How To Make Your Car More Travel-Friendly For Dogs

Getting on the road with your favorite four-legged furry friend will likely be one of the highlights of your trip. But it is important to make your car safe and comfortable for your canine passenger. Dogs can also get carsick, stressed out, or get sick. Making the necessary arrangements to prepare for the road ahead can make a world of difference for your loved one.

On your next trip, make sure to follow these tips to make your time on the road fun and safe:

  1. See the Vet

It’s understandable that your dog may not be thrilled to see their vet but it’s important to take your dog to see them weeks prior to the trip. Have them check your dog if they’re fit to travel and ask for a prescription of sedatives if it gets anxious during the trip. Also, make sure to have their immunization up-to-date and get a copy of their medical records. Hotels and restaurants may require you to present some documents when you stop. Lastly, if your dog has not been planted with a microchip, then it’s probably the best time to do it so that it’ll be easier to get them back in case they got lost in an unfamiliar environment. 

2. Buy Equipment

When you buy things for yourself for the trip, don’t forget about your dog’s needs especially for equipment in the car, since you’ll be spending most of the time there. It’s not safe and it’s illegal in some states to let your dog roam loose in the back of your car. Buy a seat-belt that is designed for them that attaches to the car’s seatbelt. When you set them at the rear passenger of your car, have some comfortable blankets, pillows, or a dog bed for them to sit on during the trip. You may also want to put rear seat covers or a backseat hammock to protect your car’s upholstery from scratches and make cleaning easy. This can lessen their anxiety and keep them from getting thrown around which will make them carsick.

  3. Food and Essentials

You may also want to bring a couple of their toys and their favorite food that can last the entire trip. It’s important to give them familiar food so that you’ll be able to keep track of their digestive system.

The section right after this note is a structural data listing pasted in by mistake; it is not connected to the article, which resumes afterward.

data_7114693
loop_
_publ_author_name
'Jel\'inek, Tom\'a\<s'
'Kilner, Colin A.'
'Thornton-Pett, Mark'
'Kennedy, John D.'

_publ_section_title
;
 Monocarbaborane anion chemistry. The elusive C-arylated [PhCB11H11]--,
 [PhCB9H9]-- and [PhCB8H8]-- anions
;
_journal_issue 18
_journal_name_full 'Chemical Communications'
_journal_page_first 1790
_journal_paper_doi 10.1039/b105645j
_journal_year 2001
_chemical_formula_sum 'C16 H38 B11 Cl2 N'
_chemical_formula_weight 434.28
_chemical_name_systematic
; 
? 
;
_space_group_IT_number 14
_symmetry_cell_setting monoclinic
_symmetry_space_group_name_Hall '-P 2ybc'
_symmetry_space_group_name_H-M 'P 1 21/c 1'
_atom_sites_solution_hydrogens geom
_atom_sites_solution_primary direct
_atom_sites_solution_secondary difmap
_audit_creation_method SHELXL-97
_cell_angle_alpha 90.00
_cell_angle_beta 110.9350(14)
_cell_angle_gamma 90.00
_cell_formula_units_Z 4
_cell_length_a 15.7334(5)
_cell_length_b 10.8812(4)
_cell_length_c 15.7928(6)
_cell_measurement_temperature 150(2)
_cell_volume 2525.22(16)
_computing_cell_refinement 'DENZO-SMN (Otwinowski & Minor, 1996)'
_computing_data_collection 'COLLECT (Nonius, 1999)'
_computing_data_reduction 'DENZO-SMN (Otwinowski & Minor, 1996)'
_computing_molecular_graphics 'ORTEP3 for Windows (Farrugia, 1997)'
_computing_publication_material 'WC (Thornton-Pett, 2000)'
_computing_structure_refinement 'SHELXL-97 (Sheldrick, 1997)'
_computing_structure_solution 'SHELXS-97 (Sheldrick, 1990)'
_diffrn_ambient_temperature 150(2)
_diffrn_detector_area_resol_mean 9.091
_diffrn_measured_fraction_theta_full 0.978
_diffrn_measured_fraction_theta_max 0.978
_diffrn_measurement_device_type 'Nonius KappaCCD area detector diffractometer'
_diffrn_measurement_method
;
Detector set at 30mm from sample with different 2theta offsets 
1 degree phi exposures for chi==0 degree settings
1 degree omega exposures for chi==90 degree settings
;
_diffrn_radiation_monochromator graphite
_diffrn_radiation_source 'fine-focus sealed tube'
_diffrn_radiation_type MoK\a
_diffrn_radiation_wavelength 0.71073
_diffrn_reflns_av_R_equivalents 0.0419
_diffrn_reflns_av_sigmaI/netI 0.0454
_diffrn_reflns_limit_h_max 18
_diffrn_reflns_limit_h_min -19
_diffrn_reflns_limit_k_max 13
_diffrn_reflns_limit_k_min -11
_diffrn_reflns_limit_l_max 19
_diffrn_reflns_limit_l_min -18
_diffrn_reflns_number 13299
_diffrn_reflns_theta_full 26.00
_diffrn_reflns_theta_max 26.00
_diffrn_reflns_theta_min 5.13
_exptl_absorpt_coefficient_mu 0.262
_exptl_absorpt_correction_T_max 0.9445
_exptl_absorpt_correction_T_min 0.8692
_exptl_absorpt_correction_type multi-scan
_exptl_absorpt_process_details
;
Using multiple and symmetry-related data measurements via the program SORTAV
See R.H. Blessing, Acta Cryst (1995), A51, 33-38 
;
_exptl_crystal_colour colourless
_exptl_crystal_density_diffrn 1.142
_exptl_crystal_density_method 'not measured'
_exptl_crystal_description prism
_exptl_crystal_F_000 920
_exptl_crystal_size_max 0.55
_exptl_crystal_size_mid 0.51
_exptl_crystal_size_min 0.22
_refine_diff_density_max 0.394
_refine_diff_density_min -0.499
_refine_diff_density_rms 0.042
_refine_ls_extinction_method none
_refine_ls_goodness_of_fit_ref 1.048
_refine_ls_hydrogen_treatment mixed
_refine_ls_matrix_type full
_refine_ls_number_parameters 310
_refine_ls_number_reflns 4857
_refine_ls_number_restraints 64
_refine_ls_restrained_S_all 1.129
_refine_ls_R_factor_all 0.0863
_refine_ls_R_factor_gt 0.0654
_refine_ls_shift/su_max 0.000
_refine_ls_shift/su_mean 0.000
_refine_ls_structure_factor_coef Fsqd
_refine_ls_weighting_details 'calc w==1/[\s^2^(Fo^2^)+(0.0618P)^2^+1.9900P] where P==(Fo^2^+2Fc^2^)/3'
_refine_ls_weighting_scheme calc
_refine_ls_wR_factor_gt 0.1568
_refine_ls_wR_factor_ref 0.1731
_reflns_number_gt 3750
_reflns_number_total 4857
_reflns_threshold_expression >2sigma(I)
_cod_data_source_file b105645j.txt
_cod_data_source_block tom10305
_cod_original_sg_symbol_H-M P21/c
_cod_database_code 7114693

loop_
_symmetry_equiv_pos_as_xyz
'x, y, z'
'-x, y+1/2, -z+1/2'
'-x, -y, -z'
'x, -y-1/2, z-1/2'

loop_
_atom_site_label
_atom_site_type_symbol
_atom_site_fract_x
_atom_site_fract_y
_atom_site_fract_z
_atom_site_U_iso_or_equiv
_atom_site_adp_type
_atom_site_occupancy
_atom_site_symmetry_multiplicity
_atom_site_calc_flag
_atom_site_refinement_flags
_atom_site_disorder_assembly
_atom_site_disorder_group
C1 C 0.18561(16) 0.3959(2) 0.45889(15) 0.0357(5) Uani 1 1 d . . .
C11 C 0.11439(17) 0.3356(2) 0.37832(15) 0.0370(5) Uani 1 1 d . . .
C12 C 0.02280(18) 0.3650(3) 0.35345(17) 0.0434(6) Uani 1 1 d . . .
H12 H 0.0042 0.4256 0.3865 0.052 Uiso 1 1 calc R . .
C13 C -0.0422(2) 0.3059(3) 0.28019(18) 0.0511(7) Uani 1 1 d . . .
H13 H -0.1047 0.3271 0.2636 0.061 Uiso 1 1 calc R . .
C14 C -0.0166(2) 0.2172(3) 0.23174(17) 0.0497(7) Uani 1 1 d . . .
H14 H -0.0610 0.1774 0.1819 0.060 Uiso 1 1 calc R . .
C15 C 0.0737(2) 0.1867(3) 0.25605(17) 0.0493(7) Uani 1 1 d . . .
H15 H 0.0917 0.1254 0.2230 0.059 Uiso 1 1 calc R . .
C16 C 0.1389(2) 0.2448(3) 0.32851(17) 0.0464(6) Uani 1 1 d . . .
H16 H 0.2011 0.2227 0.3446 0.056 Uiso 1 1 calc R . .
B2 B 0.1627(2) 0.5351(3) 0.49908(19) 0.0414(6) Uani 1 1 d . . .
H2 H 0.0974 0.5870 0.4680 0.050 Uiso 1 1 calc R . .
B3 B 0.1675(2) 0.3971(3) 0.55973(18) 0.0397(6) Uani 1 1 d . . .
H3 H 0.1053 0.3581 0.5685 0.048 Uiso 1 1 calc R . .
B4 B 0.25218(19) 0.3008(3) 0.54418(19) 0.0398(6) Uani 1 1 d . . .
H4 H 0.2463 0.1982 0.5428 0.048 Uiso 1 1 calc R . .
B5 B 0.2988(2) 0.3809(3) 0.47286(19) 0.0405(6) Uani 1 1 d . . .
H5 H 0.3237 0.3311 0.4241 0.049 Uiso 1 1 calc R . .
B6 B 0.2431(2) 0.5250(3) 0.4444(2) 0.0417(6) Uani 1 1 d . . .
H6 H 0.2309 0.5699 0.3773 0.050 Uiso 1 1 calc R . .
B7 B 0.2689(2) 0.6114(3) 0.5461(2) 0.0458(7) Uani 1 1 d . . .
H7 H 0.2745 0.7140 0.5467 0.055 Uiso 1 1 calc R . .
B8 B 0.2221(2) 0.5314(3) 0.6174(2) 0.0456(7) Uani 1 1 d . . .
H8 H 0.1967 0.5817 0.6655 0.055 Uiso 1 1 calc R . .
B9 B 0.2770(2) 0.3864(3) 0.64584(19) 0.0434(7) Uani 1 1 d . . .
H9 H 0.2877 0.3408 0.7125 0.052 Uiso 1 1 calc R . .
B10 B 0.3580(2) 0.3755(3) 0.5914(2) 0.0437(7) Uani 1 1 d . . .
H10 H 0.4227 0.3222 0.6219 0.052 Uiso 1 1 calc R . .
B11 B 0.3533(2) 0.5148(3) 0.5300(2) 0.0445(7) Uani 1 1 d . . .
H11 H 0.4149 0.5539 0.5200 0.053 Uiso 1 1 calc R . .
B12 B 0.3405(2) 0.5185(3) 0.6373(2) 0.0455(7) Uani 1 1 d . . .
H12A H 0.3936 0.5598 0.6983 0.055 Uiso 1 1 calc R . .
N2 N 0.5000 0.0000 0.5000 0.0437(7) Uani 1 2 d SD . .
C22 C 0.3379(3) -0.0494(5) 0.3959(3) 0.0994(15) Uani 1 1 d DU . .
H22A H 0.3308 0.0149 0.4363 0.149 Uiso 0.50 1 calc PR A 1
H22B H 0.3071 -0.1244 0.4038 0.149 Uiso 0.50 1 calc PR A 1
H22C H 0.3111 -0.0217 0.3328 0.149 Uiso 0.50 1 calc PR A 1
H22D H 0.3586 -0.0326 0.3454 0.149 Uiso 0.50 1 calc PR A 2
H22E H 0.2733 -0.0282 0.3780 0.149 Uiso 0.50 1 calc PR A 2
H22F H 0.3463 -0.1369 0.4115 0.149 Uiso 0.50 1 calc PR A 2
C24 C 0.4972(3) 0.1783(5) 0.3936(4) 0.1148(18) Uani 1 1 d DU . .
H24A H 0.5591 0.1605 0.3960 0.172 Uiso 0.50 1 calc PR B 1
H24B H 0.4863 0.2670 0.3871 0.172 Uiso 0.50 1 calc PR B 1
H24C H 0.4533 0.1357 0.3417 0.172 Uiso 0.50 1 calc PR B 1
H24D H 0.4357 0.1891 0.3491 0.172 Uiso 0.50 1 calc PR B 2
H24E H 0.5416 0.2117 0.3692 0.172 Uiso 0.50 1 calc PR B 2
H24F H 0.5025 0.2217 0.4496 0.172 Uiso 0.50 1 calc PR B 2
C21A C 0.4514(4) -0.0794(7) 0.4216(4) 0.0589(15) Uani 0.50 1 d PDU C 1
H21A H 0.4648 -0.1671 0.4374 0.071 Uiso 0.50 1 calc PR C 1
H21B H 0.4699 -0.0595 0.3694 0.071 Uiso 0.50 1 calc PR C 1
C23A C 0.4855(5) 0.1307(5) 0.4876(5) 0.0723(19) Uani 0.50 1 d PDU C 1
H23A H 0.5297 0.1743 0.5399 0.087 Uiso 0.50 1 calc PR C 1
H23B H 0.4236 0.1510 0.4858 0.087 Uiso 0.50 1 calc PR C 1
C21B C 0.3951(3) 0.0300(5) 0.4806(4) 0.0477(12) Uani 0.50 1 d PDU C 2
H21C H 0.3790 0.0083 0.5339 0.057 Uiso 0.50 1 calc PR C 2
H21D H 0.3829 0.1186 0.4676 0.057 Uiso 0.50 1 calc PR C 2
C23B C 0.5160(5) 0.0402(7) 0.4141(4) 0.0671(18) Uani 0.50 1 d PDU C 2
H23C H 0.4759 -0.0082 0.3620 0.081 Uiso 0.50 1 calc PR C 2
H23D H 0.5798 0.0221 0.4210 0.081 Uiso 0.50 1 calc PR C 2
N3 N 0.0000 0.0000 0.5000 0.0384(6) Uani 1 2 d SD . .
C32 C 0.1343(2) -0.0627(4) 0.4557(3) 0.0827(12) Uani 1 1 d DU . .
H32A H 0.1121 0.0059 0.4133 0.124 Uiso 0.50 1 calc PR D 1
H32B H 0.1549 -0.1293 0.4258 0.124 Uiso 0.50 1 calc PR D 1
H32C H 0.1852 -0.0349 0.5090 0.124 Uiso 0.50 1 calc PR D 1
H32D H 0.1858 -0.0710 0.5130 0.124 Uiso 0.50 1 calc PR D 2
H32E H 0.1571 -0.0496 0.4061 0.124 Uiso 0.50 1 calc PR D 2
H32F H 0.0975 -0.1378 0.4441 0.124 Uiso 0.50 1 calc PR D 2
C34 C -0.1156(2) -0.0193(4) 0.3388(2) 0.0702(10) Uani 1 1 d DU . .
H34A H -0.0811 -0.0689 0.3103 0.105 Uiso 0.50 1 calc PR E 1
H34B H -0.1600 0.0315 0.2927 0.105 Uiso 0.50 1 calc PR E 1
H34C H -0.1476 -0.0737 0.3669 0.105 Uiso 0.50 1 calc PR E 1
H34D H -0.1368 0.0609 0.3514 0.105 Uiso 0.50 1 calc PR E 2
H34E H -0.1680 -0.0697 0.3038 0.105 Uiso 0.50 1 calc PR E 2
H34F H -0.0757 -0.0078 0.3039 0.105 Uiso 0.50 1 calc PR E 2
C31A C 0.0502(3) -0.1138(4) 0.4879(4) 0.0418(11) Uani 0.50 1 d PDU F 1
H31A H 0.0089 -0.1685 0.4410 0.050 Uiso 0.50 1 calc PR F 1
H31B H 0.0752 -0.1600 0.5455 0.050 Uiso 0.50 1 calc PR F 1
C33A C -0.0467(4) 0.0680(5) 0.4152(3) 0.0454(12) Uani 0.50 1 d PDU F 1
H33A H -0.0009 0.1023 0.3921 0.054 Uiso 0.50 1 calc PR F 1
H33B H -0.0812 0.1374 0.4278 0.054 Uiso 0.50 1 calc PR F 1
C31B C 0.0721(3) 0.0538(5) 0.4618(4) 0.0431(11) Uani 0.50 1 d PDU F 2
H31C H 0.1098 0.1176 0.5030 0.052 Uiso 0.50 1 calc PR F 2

Have some clean water, an extra collar, a leash, paper towels, deodorizing sprays, and some waste bags, along with the medication you got from the vet. Remember that not all tap water is the same, so you may want to bring your own supply for your dog in order to avoid having them get sick. It is recommended to give your dog some food three to four hours before you hit the road. 

  4. Barriers

If you have the seat covers, it’s time to prevent your canine companion from jumping into the front seat. While it’s easier to keep bigger dogs to stay at the back of the car, little dogs have a tendency to squeeze through between seats to get into the front. A little anxiety is enough motivation for them to push the issue just to get near you. There are some aftermarket barriers that allow you to keep cargoes from moving around at the back compartment of your SUV. This will also serve the purpose of keeping your pet secured and safe in their designated seat.

  5. Teach Them To Be Comfortable With The Car

If you rarely take your dog when you drive out to get some groceries or visit some friends, chances are the only experience of car ride they have is just to and fro the vet. They will soon associate cars with painful shots and bad-tasting medicine, which will make your trip unsavory for your dog from the get-go. So it’s important that you train your dog to get hop into your car at your command.

What’s wrong with just pulling them into the car? First off, you want to share a pleasant trip with your best friend, and forcing them in won’t help, seeing that they are scared and uncomfortable. Second, it doesn’t change their perspective even if you’ve successfully forced them to get inside, they are still stressed. Imagine learning how to swim and your instructor just shoves you into the pool, you won’t love the water more than when you’re out of it. Slowly teach them that it’s okay to get into the car. Lastly, pulling them in would likely be met with some resistance, which could cause an injury.